and my cascading inclinations
on this day or that will be
the only way to know
whether a smile is a hopeless future
or an exploding discovery –
a waterfall of the sun.

I guess you want me to believe
that my tidal disposition is
the only way to know exactly which
kind of a smile is the story of my life
that you don’t want to hear.

You want me to believe that
that is how you can stand it
you can bear it
you can believe it
from me
the smile
no matter what it means.

As long as it doesn’t mean an easier world
because that would be a lie that I told you outright.
 

https://www.best-poems.net/mary_oliver/dogfish.html

Summerthieves

Honor that Golden Rule

I wrote this originally in 2010. I’ve made a revision or three, but it’s still hokey and cheesy in places, especially the end. Every now and then you just embrace the sentimental, and I don’t know a better time for it than the beginning of Fall. It’ll still be Fall here in May of course, and you can expect a very different brand of sentiment out of me at that point.

At Once Against and With the World

Autumn starts for me like this,
with an evening’s cold, capricious kiss,
chiding me to stay alert
that I don’t miss my turn to flirt.

I shuffle down the dim-damp walks,
with lamps on slightly swaying stalks,
shouldering the feathered leaves –
those brittle-falling summerthieves.

And here the hub of town comes near,
with its public houses pouring beer
colder even than the air.
Because it’s close and warm in there,

I go inside against the cold,
where I like to think we’re men of old,
and on every wooden bench and stool
sits a girl – an honored golden rule.

They’ve hung their woolen coats on hooks,
the boys are warming them with looks.
A suggestive stitch, a hopeful hem,
autumn’s stockings, October gems.

In here we work with noble tones
toward a sense of coming home.
Because man is tempted to his best
when woman is so smartly dressed.

When everything to do’s been done,
we wrap the prizes we have won
as close to us as we are able,
and leave the rest upon the table.

Warm within and cold without,
It’s easy to forget about
The discomfort we’re supposed to know,
And on our brazen way we go.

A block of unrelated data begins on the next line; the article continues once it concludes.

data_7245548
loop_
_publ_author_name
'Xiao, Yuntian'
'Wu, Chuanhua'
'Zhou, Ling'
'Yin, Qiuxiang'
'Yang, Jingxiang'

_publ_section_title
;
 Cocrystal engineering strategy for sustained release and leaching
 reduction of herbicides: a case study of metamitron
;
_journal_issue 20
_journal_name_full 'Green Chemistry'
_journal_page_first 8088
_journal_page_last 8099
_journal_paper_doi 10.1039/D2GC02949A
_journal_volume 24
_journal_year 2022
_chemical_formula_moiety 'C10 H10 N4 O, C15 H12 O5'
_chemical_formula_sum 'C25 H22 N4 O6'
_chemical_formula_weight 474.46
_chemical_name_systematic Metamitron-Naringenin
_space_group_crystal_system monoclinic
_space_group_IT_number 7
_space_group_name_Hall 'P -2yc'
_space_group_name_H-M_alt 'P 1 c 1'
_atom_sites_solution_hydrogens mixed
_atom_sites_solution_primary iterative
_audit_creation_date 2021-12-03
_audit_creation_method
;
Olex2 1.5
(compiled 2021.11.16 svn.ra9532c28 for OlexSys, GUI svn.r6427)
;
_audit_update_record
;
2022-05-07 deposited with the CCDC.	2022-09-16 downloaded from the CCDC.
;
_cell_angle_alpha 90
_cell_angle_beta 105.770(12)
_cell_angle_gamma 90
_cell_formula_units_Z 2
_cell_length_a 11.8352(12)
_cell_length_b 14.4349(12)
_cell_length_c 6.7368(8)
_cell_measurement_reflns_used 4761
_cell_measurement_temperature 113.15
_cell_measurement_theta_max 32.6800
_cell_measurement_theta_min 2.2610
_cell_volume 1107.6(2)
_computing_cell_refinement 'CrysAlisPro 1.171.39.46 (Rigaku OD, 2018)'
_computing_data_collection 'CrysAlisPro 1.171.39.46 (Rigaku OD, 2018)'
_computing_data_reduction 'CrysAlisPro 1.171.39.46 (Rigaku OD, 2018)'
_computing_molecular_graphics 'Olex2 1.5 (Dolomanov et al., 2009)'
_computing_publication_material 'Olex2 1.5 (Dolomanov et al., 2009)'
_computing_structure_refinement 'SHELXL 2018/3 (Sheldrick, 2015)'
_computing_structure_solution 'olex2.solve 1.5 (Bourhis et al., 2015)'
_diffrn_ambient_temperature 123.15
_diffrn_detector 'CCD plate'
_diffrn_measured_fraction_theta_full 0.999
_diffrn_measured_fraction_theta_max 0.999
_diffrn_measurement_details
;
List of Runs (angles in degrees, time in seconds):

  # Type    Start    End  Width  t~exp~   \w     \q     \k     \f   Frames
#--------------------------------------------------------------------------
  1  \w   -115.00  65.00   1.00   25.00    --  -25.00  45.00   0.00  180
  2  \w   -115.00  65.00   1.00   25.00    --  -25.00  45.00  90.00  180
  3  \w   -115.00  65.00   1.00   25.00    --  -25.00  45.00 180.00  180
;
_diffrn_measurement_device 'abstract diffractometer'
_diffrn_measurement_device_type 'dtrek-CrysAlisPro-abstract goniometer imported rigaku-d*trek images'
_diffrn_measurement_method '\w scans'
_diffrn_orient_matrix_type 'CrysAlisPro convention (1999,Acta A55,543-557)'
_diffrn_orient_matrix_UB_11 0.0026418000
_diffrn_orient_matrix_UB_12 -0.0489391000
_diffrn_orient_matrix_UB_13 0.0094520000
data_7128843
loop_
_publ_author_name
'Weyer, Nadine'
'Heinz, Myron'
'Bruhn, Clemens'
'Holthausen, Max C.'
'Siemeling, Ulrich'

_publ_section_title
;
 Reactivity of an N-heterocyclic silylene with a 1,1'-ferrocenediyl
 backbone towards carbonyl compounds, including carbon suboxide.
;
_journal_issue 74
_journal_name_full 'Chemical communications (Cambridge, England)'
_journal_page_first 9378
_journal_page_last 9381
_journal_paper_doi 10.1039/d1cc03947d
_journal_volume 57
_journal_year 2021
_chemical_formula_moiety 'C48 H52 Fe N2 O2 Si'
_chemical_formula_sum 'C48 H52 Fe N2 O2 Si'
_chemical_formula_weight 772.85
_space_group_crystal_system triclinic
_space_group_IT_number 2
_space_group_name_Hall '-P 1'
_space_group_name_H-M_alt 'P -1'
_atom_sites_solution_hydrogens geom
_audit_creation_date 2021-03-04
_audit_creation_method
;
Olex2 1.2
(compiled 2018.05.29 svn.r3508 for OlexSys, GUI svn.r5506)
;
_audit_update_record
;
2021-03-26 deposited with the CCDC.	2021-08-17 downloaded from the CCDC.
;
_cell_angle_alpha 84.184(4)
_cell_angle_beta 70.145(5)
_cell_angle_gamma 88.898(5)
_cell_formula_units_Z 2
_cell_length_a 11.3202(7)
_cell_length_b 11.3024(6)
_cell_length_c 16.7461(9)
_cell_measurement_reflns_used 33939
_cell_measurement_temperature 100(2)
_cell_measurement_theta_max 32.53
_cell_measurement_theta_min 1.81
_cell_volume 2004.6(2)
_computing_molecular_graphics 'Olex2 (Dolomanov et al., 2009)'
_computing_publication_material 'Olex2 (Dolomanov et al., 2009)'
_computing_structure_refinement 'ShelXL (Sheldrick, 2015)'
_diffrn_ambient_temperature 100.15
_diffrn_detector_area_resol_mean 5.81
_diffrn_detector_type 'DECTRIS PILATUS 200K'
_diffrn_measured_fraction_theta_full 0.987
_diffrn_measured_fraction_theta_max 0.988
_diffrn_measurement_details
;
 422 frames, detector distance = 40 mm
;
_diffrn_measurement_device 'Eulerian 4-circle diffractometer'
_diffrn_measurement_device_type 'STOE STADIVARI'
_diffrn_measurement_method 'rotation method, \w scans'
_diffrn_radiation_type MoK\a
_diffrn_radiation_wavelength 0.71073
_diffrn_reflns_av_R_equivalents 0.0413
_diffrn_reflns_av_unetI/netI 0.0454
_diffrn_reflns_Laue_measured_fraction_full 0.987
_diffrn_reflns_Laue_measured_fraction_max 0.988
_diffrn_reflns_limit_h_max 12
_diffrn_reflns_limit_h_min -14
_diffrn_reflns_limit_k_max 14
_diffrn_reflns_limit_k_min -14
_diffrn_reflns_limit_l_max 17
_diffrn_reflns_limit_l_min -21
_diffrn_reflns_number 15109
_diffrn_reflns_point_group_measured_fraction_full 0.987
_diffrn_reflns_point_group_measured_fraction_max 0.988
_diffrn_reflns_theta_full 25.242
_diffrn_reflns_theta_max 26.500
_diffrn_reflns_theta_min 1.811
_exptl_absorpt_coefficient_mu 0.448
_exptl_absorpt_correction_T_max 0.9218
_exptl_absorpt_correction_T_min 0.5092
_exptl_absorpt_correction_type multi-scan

Fall is where the season’s heart
Truly shows the human art
Of marching out with soul unfurled –
At once against and with the world.

Care Package

.

I walk, post-war, 
        with ignoble carriage
                and sheepish hunch

as if rucked-under 
        by flak-heavy packs 
                of hot laughing sands

that don’t have to 
        worry about missing  
                any of the coming fights

and drift to me like
        a sarcastic care package 
                sent the wrong way

by the desert to say 
        what comfort is home 
                and here have these

grit-bloody cookies and
        this hilarious picture 
                of me with three of your 

buddies from when you 
        were still in. Remember them?
                Guess which one is still alive.

But everything’s fine and 
        even when I really try
                I sleep alright and

the nightmares don’t come.
	But the packages do
		with fresh loads of jokes 

from a desert that mocks me
	like people telling stories 
                about a party that I missed.

Dinner Party

After reading Virginia Woolf

I am not more right.
I do not know better.
I just can’t run with the baton I’m handed
when my leg of the race comes up.
It is gross, the baton.
Slimy, and it smells of rot covered by perfume.
I cannot carry it.
I cannot wield it.
I cannot.

You can pass it between each other
because you carry it low
against your thighs
and don’t look at it
and instinct makes the transfer.
Instinct never smelled a corpse to know it.
It hasn’t the time.